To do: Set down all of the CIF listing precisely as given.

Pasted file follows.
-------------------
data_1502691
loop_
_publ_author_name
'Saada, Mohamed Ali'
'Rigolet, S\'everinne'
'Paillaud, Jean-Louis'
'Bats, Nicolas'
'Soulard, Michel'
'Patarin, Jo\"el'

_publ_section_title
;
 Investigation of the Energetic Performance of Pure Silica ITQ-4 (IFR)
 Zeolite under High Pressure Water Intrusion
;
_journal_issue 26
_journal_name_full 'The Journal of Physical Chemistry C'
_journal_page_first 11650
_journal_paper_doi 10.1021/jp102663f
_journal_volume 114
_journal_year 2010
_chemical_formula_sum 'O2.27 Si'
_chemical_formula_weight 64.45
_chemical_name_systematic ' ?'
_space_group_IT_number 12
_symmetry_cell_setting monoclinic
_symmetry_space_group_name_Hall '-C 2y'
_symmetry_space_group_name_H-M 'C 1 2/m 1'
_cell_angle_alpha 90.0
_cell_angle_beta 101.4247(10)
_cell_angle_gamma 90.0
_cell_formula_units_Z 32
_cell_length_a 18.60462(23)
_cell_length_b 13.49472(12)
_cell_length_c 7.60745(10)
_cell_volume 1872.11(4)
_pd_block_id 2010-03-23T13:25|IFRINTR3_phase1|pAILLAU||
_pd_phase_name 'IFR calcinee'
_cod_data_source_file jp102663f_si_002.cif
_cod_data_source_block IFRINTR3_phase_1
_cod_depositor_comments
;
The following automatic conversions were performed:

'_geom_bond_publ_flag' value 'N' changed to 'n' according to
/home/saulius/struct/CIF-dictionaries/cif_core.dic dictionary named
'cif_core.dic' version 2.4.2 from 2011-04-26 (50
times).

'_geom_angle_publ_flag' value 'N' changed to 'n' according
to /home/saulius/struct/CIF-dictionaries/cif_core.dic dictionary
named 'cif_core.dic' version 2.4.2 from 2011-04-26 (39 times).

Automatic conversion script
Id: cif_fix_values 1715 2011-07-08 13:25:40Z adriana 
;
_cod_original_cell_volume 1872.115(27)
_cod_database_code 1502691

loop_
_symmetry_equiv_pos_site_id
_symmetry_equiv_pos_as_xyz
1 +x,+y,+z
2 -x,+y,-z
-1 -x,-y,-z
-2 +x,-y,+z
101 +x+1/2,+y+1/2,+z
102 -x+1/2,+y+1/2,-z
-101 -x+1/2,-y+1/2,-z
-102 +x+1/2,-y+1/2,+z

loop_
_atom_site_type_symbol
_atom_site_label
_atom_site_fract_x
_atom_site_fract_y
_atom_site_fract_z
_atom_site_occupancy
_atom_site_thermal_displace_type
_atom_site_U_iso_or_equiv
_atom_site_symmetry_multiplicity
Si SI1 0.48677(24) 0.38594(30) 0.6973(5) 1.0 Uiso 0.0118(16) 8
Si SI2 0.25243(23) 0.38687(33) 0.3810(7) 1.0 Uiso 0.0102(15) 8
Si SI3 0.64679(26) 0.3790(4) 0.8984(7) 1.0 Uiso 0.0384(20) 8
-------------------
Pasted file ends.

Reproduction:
data_1502691
loop_
_publ_author_name
'Saada, Mohamed Ali'
'Rigolet, S\'everinne'
'Paillaud, Jean-Louis'
'Bats, Nicolas'
'Soulard, Michel'
'Patarin, Jo\"el'

_publ_section_title
;
 Investigation of the Energetic Performance of Pure Silica ITQ-4 (IFR)
 Zeolite under High Pressure Water Intrusion
;
_journal_issue 26
_journal_name_full 'The Journal of Physical Chemistry C'
_journal_page_first 11650
_journal_paper_doi 10.1021/jp102663f
_journal_volume 114
_journal_year 2010
_chemical_formula_sum 'O2.27 Si'
_chemical_formula_weight 64.45
_chemical_name_systematic ' ?'
_space_group_IT_number 12
_symmetry_cell_setting monoclinic
_symmetry_space_group_name_Hall '-C 2y'
_symmetry_space_group_name_H-M 'C 1 2/m 1'
_cell_angle_alpha 90.0
_cell_angle_beta 101.4247(10)
_cell_angle_gamma 90.0
_cell_formula_units_Z 32
_cell_length_a 18.60462(23)
_cell_length_b 13.49472(12)
_cell_length_c 7.60745(10)
_cell_volume 1872.11(4)
_pd_block_id 2010-03-23T13:25|IFRINTR3_phase1|pAILLAU||
_pd_phase_name 'IFR calcinee'
_cod_data_source_file jp102663f_si_002.cif
_cod_data_source_block IFRINTR3_phase_1
_cod_depositor_comments
;
The following automatic conversions were performed:

'_geom_bond_publ_flag' value 'N' changed to 'n' according to
/home/saulius/struct/CIF-dictionaries/cif_core.dic dictionary named
'cif_core.dic' version 2.4.2 from 2011-04-26 (50
times).

'_geom_angle_publ_flag' value 'N' changed to 'n' according
to /home/saulius/struct/CIF-dictionaries/cif_core.dic dictionary
named 'cif_core.dic' version 2.4.2 from 2011-04-26 (39 times).

Automatic conversion script
Id: cif_fix_values 1715 2011-07-08 13:25:40Z adriana 
;
_cod_original_cell_volume 1872.115(27)
_cod_database_code 1502691

loop_
_symmetry_equiv_pos_site_id
_symmetry_equiv_pos_as_xyz
1 +x,+y,+z
2 -x,+y,-z
-1 -x,-y,-z
-2 +x,-y,+z
101 +x+1/2,+y+1/2,+z
102 -x+1/2,+y+1/2,-z
-101 -x+1/2,-y+1/2,-z
-102 +x+1/2,-y+1/2,+z

loop_
_atom_site_type_symbol
_atom_site_label
_atom_site_fract_x
_atom_site_fract_y
_atom_site_fract_z
_atom_site_occupancy
_atom_site_thermal_displace_type
_atom_site_U_iso_or_equiv
_atom_site_symmetry_multiplicity
Si SI1 0.48677(24) 0.38594(30) 0.6973(5) 1.0 Uiso 0.0118(16) 8
Si SI2 0.25243(23) 0.38687(33) 0.3810(7) 1.0 Uiso 0.0102(15) 8
Si SI3 0.64679(26) 0.3790(4) 0.8984(7) 1.0 Uiso 0.0384(20) 8